Status: newassigned

I am also in favour of doc patch...as current behaviour is correct.

Last edited 3 years ago by ANUBHAV JOSHI (previous) (diff)

comment:13 in reply to:  12 ; Changed 3 years ago by k_sze

On the one hand, I do understand that a change in behaviour would break backward compatibility. On the other hand, I tend to agree with comment:10 here, in that the behaviour should be modified in the future. To me, the correct behaviour would be to not include the extra Nones. In my example, the ones from the null year_of_birth are fine and should be included. Another point of consideration that I would raise is whether there is any reason to believe that people are relying on the current behaviour (I think it would be quite strange for people to be relying on ambiguity).

Would it be OK to document it as a quirk that is subject to change in the future, and not as the correct bahaviour?

Regarding comment:11, I think there are possible legitimate uses for this kind of query. For instance, if you want a Cartesian product count of some M2M relation, and then run it through the Python collections.Counter or something.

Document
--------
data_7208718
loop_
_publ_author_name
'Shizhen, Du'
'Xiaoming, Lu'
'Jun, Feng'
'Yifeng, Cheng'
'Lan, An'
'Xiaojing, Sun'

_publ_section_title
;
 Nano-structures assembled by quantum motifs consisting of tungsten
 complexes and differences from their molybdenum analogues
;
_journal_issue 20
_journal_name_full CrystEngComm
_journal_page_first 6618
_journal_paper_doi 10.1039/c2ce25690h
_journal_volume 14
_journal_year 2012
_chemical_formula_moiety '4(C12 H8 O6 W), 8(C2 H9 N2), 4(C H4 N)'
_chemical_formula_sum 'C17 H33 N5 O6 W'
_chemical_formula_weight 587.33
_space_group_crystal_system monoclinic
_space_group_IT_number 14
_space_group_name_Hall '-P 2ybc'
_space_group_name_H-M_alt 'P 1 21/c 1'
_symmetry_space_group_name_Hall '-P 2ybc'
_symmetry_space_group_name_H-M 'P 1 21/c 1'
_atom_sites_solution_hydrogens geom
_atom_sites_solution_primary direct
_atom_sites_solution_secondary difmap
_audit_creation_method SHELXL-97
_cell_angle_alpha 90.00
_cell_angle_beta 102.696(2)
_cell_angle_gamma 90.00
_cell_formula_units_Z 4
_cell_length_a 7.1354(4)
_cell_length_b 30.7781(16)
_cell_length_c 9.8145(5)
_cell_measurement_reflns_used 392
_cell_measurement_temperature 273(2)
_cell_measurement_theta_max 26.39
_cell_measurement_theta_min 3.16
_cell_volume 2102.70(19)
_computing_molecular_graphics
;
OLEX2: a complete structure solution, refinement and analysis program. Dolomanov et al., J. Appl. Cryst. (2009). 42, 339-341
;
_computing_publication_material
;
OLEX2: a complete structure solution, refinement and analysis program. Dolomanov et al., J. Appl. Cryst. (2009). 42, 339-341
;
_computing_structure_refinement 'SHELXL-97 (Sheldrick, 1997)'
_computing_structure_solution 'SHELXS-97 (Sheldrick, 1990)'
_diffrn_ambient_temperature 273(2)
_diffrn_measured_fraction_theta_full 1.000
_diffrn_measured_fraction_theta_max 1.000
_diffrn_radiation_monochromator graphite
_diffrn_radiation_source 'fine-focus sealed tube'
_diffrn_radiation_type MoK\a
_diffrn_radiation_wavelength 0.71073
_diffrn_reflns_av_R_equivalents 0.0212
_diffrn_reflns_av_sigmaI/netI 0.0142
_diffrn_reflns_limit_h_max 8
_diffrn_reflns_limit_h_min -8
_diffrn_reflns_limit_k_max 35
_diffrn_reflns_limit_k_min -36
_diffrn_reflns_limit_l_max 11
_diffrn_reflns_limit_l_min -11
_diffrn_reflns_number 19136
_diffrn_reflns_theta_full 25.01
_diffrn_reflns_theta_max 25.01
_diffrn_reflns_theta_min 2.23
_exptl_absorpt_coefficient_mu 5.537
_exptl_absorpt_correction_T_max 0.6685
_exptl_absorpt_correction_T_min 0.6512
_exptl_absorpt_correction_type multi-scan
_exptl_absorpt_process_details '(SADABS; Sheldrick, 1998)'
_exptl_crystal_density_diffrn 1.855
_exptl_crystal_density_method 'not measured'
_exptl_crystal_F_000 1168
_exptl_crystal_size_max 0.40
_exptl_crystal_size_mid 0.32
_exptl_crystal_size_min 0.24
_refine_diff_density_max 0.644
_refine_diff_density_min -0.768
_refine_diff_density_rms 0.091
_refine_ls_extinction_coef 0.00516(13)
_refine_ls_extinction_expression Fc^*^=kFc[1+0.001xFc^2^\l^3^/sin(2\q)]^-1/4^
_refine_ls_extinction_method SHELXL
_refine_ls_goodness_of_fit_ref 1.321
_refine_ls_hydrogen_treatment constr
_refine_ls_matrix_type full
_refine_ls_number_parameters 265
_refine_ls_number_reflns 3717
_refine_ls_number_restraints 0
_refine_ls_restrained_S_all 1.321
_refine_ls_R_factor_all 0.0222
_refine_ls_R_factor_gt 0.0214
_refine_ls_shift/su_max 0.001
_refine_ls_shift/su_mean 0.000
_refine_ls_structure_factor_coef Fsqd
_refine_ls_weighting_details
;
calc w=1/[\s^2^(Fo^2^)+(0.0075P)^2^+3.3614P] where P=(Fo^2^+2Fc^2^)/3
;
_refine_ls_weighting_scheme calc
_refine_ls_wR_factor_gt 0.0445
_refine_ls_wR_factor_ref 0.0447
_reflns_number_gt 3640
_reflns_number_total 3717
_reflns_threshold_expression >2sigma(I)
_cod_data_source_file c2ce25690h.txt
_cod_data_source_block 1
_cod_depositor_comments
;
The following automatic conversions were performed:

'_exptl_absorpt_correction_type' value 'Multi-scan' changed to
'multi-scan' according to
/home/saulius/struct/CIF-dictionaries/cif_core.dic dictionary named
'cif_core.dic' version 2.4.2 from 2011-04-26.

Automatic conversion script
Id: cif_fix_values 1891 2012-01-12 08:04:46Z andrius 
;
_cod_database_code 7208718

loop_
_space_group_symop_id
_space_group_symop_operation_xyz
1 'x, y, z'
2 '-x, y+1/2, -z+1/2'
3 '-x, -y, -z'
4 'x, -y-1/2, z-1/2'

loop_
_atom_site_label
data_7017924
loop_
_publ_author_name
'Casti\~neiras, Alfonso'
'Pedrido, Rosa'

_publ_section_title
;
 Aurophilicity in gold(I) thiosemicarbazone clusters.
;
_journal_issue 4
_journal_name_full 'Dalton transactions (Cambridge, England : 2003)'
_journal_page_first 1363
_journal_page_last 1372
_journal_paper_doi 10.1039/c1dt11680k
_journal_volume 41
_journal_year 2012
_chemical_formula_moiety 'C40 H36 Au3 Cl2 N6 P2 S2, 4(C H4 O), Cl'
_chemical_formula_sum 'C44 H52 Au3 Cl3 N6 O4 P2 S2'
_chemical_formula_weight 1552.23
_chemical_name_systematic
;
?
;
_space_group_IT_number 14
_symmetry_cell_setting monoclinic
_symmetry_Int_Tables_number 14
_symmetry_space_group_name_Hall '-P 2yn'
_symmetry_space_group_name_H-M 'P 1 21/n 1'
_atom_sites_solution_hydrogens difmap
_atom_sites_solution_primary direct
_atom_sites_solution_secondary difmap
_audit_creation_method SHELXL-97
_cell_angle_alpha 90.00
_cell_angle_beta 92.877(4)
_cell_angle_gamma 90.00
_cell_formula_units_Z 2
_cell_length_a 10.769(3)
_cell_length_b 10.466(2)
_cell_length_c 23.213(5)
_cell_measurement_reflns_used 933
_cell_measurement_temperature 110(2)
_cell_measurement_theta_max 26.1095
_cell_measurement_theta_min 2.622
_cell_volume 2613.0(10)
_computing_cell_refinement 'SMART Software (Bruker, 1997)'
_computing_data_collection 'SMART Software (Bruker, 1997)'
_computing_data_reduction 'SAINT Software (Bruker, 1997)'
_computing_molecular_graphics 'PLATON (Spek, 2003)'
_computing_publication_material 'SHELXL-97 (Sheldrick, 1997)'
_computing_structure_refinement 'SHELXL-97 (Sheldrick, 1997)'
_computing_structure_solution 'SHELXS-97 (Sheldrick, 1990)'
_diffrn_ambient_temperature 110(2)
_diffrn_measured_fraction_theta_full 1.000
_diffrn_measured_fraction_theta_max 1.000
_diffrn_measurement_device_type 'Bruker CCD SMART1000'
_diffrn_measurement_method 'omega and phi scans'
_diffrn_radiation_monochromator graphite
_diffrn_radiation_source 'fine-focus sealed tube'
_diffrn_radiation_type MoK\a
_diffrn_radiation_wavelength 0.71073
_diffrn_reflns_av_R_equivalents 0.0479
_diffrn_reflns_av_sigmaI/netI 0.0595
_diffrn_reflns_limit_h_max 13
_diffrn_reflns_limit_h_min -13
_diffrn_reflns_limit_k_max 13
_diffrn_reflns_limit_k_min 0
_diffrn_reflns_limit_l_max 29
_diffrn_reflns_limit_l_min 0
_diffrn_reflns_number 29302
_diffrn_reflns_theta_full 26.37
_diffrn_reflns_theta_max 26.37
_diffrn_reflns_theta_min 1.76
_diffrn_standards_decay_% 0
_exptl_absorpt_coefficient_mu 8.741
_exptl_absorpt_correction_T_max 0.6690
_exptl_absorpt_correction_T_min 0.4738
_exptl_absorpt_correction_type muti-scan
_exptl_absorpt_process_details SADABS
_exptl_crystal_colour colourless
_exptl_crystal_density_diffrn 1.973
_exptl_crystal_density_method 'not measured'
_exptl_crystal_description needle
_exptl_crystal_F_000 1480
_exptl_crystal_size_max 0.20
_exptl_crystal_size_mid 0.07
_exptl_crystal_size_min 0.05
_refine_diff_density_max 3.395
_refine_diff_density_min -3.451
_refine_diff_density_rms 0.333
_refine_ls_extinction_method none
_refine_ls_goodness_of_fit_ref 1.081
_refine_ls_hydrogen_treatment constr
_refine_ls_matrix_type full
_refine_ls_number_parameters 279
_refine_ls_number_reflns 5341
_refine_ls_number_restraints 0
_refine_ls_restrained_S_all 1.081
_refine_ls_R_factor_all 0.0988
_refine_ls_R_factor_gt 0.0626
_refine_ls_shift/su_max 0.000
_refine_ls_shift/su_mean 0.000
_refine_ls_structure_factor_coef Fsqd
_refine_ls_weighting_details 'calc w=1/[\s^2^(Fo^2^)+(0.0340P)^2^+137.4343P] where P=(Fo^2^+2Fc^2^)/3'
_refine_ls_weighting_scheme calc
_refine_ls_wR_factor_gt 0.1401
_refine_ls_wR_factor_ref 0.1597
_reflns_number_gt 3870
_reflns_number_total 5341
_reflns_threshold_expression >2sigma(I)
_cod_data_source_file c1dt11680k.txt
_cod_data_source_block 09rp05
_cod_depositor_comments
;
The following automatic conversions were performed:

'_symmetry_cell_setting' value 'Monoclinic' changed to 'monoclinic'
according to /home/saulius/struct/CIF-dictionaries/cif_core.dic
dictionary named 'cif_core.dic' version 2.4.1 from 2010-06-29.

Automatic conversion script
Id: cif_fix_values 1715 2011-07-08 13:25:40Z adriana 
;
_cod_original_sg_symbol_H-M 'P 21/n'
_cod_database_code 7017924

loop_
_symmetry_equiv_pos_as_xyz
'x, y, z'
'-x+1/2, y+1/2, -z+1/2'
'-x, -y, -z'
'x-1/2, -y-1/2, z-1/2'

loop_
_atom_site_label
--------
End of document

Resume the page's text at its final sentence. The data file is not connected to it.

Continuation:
comment:14 in reply to:  13 Changed 3 years ago by ANUBHAV JOSHI

Replying to k_sze:

On the one hand, I do understand that a change in behaviour would break backward compatibility. On the other hand, I tend to agree with comment:10 here, in that the behaviour should be modified in the future. To me, the correct behaviour would be to not include the extra Nones.

This is what I want to ask, if we do not want those extra Nones, then what do we return in its place.
If we just don't return anything at all, it is going to be more problematic.
Consider three Class objects, out of which the second object doesn't have student, then if we return something like ['some_id','some_id'] for this, would it not be confusing for similar case when third object doesn't have student.

comment:15 Changed 3 years ago by k_sze

Actually the whole behaviour of values() and values_list() seems to be wrong once you mix M2M fields into the picture. I just tried creating more Class and Student objects:

# New student, Joe Blo
>>> joe_blo = Student(surname='Blo', given_name='Joe')
>>> joe_blo.save()

# New class, Discrete Mathematics
>>> discrete_math = Class(name='Discrete Mathematics', school=concordia)
>>> discrete_math.save()

# Enroll both john_smith and joe_blo in discrete_math
discrete_math.students.add(joe_blo)
discrete_math.students.add(john_smith)

First, let's look at values() queries:

>>> Class.objects.values()
[{u'id': 1, 'name': u'Software Engineering', 'school_id': 1}, {u'id': 2, 'name': u'Computer Engineering', 'school_id': 1}, {u'id': 4, 'name': u'Discrete Mathematics', 'school_id': 1}]

That's 3 dictionaries because we now have 3 Class objects. That seems fine. On the other hand, why don't students appear here?

So, let's specifically ask values() to include students:

>>> Class.objects.values('name', 'students')
[{'students': 1, 'name': u'Software Engineering'}, {'students': None, 'name': u'Computer Engineering'}, {'students': 1, 'name': u'Discrete Mathematics'}, {'students': 2, 'name': u'Discrete Mathematics'}]